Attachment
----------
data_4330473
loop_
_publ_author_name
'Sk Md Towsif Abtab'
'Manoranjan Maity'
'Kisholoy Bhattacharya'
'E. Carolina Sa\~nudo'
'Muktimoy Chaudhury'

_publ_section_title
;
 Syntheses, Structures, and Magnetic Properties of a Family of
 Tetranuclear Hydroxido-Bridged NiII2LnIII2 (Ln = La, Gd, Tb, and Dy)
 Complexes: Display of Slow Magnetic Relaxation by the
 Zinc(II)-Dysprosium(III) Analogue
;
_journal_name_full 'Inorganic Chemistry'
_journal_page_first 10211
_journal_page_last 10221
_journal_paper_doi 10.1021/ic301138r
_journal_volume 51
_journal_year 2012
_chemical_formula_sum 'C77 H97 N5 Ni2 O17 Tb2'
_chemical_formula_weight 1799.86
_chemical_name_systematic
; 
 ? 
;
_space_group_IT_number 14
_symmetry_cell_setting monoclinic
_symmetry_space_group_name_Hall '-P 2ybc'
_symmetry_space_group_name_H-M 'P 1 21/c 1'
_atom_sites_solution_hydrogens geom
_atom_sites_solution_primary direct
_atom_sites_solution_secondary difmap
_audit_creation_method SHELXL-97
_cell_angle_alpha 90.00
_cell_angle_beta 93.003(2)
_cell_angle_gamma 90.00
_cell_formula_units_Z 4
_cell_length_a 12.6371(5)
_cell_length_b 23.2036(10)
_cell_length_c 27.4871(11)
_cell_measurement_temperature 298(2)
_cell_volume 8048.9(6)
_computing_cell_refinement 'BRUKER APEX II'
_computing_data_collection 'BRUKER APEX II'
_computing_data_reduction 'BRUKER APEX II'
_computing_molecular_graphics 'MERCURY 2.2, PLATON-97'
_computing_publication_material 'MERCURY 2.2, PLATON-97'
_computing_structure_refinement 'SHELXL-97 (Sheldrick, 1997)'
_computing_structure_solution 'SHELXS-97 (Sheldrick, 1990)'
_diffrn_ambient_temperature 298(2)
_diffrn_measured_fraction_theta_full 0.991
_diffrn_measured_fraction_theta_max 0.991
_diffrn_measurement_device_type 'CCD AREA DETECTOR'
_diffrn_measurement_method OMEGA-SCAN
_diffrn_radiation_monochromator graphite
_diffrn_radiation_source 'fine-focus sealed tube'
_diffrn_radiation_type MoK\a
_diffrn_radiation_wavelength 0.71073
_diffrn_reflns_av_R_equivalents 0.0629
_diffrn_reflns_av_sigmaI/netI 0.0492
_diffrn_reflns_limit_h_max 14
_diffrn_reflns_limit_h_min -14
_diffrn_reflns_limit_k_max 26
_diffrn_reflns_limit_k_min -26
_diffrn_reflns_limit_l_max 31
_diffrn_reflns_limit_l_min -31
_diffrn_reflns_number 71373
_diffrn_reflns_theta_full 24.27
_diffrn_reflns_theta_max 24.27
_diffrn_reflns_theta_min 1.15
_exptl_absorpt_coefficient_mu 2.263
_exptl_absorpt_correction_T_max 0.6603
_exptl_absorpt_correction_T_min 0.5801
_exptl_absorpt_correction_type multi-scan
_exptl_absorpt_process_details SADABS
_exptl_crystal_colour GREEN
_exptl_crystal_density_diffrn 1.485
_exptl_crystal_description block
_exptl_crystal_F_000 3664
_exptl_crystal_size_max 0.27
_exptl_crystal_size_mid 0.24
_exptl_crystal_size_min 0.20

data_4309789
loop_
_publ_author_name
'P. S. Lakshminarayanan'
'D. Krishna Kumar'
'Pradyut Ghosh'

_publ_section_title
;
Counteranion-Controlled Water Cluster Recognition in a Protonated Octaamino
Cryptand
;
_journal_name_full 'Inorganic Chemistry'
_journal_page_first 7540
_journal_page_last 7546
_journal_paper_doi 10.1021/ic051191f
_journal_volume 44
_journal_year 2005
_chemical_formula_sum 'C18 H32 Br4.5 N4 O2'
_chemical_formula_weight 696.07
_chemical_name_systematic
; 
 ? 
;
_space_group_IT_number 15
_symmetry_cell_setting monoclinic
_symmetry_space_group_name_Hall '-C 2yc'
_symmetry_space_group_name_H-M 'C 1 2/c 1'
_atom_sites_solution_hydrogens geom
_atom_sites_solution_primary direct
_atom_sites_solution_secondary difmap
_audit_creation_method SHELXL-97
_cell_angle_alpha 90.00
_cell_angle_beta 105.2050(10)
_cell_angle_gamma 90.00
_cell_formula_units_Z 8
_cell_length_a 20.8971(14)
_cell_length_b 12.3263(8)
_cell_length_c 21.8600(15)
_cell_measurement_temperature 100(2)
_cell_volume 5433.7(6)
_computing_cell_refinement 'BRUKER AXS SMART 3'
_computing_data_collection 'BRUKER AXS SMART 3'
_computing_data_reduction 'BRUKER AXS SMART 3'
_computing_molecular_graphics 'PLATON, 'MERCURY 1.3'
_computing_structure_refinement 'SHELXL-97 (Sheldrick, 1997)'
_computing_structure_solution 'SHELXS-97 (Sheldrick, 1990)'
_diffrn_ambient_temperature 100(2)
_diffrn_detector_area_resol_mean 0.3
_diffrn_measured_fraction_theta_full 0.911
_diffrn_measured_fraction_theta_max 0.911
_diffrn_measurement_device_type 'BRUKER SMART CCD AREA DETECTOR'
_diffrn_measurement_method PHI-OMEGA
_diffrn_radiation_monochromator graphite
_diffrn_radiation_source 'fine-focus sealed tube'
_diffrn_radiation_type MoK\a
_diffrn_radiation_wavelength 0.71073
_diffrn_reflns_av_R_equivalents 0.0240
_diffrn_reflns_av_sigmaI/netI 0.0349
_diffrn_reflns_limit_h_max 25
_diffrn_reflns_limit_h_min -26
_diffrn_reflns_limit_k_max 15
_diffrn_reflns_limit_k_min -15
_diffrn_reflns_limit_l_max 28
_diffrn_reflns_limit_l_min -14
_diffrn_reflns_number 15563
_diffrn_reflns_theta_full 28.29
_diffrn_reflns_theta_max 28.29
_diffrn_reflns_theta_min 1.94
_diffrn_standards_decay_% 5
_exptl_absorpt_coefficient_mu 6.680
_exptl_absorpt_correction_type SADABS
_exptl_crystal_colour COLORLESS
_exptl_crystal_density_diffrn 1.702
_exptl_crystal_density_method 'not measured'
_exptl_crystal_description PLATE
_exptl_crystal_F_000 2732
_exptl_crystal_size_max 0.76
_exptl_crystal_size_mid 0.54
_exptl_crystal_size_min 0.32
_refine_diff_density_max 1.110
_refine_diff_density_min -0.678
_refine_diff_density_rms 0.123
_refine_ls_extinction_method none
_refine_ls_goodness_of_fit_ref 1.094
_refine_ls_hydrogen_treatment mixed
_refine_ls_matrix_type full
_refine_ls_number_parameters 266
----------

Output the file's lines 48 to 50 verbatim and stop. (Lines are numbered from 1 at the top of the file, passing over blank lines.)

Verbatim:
_computing_molecular_graphics 'MERCURY 2.2, PLATON-97'
_computing_publication_material 'MERCURY 2.2, PLATON-97'
_computing_structure_refinement 'SHELXL-97 (Sheldrick, 1997)'